How do I figure out the shelf life of a product?
The shelf life of a product can be found on either the technical data sheet (TDS), available on the product page, or by looking on the certificate on conformance (COC). The COC can be downloaded by going to https://www.chemtronics.com/coc. Once you have the shelf life, you will need to add it to the manufacture date for a use-by date. The manufacture date can be identified by the batch number. The batch code used on most of our products are manufacture dates in the Julian Date format. The format is YYDDD, where YY = year, DDD = day. For example, 19200 translates to the 200th day of 2019, or July 19, 2019. This webpage explains and provides charts to help interpret our batch numbers: https://www.chemtronics.com/batch-codes.
Do you need to clean flux?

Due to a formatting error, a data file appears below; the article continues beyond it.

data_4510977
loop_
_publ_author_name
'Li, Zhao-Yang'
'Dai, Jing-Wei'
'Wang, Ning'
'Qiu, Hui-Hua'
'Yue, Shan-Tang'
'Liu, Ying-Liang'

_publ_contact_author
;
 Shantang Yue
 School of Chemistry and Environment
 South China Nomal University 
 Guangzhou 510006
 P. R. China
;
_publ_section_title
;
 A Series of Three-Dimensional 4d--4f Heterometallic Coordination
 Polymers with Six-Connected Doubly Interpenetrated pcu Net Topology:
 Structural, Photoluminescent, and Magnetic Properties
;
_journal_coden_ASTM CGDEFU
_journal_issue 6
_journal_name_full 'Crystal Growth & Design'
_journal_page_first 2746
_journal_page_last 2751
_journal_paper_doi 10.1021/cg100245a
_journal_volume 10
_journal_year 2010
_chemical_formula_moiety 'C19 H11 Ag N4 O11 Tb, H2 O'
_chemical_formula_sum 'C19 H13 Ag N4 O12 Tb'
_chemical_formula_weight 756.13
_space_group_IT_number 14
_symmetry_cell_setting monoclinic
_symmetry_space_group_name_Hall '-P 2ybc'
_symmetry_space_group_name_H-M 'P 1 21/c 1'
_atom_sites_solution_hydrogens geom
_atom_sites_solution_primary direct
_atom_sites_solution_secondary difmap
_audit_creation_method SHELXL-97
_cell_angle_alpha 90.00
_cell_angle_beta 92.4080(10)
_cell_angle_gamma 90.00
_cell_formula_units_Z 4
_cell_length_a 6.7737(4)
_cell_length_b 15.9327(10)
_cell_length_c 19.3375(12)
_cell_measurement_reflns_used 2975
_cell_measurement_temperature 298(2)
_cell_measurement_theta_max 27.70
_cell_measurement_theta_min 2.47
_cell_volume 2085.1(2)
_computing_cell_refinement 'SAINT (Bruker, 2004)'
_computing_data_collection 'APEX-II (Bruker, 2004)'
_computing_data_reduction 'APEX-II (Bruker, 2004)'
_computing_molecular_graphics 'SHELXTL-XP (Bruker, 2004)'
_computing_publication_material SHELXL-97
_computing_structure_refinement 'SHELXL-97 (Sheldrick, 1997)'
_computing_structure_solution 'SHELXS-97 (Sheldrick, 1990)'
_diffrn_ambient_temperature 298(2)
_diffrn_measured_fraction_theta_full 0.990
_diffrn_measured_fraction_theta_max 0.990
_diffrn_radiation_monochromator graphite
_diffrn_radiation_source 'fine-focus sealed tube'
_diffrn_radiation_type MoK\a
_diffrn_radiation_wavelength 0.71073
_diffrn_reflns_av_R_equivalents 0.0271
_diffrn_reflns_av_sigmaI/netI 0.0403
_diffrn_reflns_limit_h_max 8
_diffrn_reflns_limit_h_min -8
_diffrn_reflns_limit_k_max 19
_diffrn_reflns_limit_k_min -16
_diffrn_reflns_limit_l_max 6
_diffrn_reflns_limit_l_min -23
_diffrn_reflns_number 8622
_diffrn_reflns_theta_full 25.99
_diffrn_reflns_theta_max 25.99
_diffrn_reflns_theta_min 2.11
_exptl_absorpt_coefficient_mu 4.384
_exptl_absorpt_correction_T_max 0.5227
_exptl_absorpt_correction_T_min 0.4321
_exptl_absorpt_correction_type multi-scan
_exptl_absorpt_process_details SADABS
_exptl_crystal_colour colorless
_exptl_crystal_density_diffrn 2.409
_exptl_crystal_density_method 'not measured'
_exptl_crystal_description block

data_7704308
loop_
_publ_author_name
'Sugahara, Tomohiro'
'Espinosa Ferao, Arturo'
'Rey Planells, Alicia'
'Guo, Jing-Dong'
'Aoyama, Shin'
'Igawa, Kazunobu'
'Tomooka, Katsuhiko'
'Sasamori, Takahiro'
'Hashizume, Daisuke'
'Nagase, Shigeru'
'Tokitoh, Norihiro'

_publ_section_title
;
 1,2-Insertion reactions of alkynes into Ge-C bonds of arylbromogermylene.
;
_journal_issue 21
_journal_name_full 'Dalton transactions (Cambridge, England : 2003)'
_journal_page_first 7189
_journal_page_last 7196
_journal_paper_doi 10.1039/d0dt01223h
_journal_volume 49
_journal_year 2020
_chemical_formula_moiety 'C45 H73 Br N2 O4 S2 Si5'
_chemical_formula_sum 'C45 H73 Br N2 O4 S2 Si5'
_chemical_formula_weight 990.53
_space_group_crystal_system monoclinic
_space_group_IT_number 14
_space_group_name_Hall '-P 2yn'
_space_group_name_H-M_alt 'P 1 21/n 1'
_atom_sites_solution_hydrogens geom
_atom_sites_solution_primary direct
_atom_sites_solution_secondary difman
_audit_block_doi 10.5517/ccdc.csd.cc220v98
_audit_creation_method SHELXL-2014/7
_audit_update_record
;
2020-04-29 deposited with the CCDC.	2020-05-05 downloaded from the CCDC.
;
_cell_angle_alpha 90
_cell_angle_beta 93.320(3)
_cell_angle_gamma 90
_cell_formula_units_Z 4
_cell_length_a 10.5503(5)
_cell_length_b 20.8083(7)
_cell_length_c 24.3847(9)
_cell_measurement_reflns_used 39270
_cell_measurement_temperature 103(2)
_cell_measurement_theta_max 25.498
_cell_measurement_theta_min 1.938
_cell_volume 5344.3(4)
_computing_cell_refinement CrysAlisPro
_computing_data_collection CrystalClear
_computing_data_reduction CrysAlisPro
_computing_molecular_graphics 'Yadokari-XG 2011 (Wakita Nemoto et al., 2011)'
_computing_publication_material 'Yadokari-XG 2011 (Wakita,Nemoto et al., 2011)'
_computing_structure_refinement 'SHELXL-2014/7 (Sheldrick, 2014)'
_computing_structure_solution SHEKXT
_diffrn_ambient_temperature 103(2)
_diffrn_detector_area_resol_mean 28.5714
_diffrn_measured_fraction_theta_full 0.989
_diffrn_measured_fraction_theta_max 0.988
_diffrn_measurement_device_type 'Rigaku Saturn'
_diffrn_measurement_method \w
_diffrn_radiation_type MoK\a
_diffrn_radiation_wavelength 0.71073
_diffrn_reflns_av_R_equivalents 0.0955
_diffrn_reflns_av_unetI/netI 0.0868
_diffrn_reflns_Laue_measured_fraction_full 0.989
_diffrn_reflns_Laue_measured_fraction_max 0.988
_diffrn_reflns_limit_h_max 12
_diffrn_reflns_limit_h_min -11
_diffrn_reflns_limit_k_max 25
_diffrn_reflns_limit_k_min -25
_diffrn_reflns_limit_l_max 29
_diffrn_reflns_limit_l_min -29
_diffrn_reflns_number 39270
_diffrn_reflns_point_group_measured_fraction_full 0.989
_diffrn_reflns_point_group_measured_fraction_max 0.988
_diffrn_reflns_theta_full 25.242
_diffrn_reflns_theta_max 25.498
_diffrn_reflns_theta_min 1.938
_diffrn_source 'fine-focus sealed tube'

Yes, flux should be cleaned off of a printed circuit board (PCB) after soldering is completed. The following are the reasons to remove flux residues: Improve Aesthetic Appearance of PCB - If you are a contract manufacturer of PCB’s, the visual appearance of the board reflects on your work. A clear, greasy-looking residue around a solder joint may raise flags for your customer’s incoming QC inspectors. If the flux residue chars and forms spots on the solder joints, it may look like a true defect like a solder joint void or “blow hole”. If the flux residue is from a rework process, it acts as a fault tag in the rework area, calling attention to the work even if there shouldn’t be a concern. Improve Reliability of PCB - Reliability requirements are generally driven by the nature of the final product. For a disposable product like a computer keyboard, nobody loses their life if it stops working. In that case, an EMS supplier may use no-clean flux and forgo the cleaning process. On the other end of the scale, requirements for pacemaker electronics, where board failure could directly lead to death, are going to be much stricter. In that example, cleaning will be required after assembly and any subsequent rework, and the process will be thoroughly tested for effectiveness and repeatability. Long-life durable goods may fall somewhere in-between, with cleaning a requirement, but without the rigid testing and controls. Prevent Corrosion on Components and PCB - Flux residues left on electronic circuit boards are acidic. If they aren’t removed with a cleaning process, the residues can draw in ambient moisture from the air and lead to corrosion of component leads, and PCB contacts. Avoid Adhesion Problems with Conformal Coating - Most people understand that when painting something, the surface must be prepared so it is absolutely clean. Otherwise, the paint will quickly lift off the surface and peel off. The same logic applies to conformal coating, even when the contamination is from no-clean flux. “No-clean” refers to the amount of ionic material left after soldering. It has nothing to do with whether or not coating can stick to it. When there are flux residues left on the PCB before the coating process, it is common to see the coating lift or delaminate from the surface of the board. This is evident when the pockets are isolated around solder joints rather than the overall surface (the exception being the bottom of a wave soldered PCB). To make matters worse, coatings are generally semi-permeable, so breathe to a certain extent. Moisture can enter and soak into the flux residue, and potentially lead to corrosion. Prevent Dendritic Growth from Ionic Contamination - Polar or Ionic particles left from flux residue and other sources, when exposed to moisture from the ambient air and when current is applied, can link into a chain or branch called a dendrite. These dendrites are conductive, so form an unintended trace that cause current leakage or, over a longer period of time, even a short circuit. This is not as much of a concern for no-clean flux. No-clean flux contains minimal ionic material that is fully consumed when the flux is activated, or in other words, brought to soldering temperature. If all of the flux isn’t activated, like when you apply a lot of flux but only solder a small area, you still need to clean the PCB.